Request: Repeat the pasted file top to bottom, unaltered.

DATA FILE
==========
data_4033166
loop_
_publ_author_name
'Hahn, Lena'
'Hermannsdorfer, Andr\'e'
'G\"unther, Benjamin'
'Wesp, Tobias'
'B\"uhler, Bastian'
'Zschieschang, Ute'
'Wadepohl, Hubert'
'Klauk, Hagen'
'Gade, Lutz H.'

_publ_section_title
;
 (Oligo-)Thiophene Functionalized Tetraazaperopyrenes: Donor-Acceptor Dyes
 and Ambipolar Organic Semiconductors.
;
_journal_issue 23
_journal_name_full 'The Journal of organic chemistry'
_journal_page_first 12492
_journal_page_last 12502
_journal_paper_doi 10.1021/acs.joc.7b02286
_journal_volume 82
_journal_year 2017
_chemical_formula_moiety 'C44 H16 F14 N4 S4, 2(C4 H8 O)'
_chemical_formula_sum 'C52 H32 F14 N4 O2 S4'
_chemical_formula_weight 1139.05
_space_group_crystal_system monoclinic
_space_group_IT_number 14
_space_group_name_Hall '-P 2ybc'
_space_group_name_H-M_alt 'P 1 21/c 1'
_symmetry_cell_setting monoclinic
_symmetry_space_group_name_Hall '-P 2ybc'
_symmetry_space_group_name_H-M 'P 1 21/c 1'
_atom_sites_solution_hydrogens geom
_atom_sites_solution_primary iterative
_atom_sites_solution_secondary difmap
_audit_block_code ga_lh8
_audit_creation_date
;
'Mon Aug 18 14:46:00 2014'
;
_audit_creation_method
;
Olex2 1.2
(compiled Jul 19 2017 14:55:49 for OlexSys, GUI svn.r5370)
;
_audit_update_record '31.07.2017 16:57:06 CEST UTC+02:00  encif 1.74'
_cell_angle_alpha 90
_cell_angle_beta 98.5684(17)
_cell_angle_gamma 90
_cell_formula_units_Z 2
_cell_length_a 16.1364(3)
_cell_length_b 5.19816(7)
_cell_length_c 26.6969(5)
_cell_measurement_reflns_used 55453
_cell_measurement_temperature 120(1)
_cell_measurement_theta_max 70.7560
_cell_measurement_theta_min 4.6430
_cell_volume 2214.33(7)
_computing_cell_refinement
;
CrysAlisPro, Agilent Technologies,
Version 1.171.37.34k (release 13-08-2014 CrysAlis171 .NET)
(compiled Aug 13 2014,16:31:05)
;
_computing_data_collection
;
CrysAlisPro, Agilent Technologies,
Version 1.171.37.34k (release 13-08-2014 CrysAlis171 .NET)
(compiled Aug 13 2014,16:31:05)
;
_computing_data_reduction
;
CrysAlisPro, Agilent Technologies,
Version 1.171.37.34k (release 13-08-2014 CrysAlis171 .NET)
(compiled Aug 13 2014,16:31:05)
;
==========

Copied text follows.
data_4033166
loop_
_publ_author_name
'Hahn, Lena'
'Hermannsdorfer, Andr\'e'
'G\"unther, Benjamin'
'Wesp, Tobias'
'B\"uhler, Bastian'
'Zschieschang, Ute'
'Wadepohl, Hubert'
'Klauk, Hagen'
'Gade, Lutz H.'

_publ_section_title
;
 (Oligo-)Thiophene Functionalized Tetraazaperopyrenes: Donor-Acceptor Dyes
 and Ambipolar Organic Semiconductors.
;
_journal_issue 23
_journal_name_full 'The Journal of organic chemistry'
_journal_page_first 12492
_journal_page_last 12502
_journal_paper_doi 10.1021/acs.joc.7b02286
_journal_volume 82
_journal_year 2017
_chemical_formula_moiety 'C44 H16 F14 N4 S4, 2(C4 H8 O)'
_chemical_formula_sum 'C52 H32 F14 N4 O2 S4'
_chemical_formula_weight 1139.05
_space_group_crystal_system monoclinic
_space_group_IT_number 14
_space_group_name_Hall '-P 2ybc'
_space_group_name_H-M_alt 'P 1 21/c 1'
_symmetry_cell_setting monoclinic
_symmetry_space_group_name_Hall '-P 2ybc'
_symmetry_space_group_name_H-M 'P 1 21/c 1'
_atom_sites_solution_hydrogens geom
_atom_sites_solution_primary iterative
_atom_sites_solution_secondary difmap
_audit_block_code ga_lh8
_audit_creation_date
;
'Mon Aug 18 14:46:00 2014'
;
_audit_creation_method
;
Olex2 1.2
(compiled Jul 19 2017 14:55:49 for OlexSys, GUI svn.r5370)
;
_audit_update_record '31.07.2017 16:57:06 CEST UTC+02:00  encif 1.74'
_cell_angle_alpha 90
_cell_angle_beta 98.5684(17)
_cell_angle_gamma 90
_cell_formula_units_Z 2
_cell_length_a 16.1364(3)
_cell_length_b 5.19816(7)
_cell_length_c 26.6969(5)
_cell_measurement_reflns_used 55453
_cell_measurement_temperature 120(1)
_cell_measurement_theta_max 70.7560
_cell_measurement_theta_min 4.6430
_cell_volume 2214.33(7)
_computing_cell_refinement
;
CrysAlisPro, Agilent Technologies,
Version 1.171.37.34k (release 13-08-2014 CrysAlis171 .NET)
(compiled Aug 13 2014,16:31:05)
;
_computing_data_collection
;
CrysAlisPro, Agilent Technologies,
Version 1.171.37.34k (release 13-08-2014 CrysAlis171 .NET)
(compiled Aug 13 2014,16:31:05)
;
_computing_data_reduction
;
CrysAlisPro, Agilent Technologies,
Version 1.171.37.34k (release 13-08-2014 CrysAlis171 .NET)
(compiled Aug 13 2014,16:31:05)
;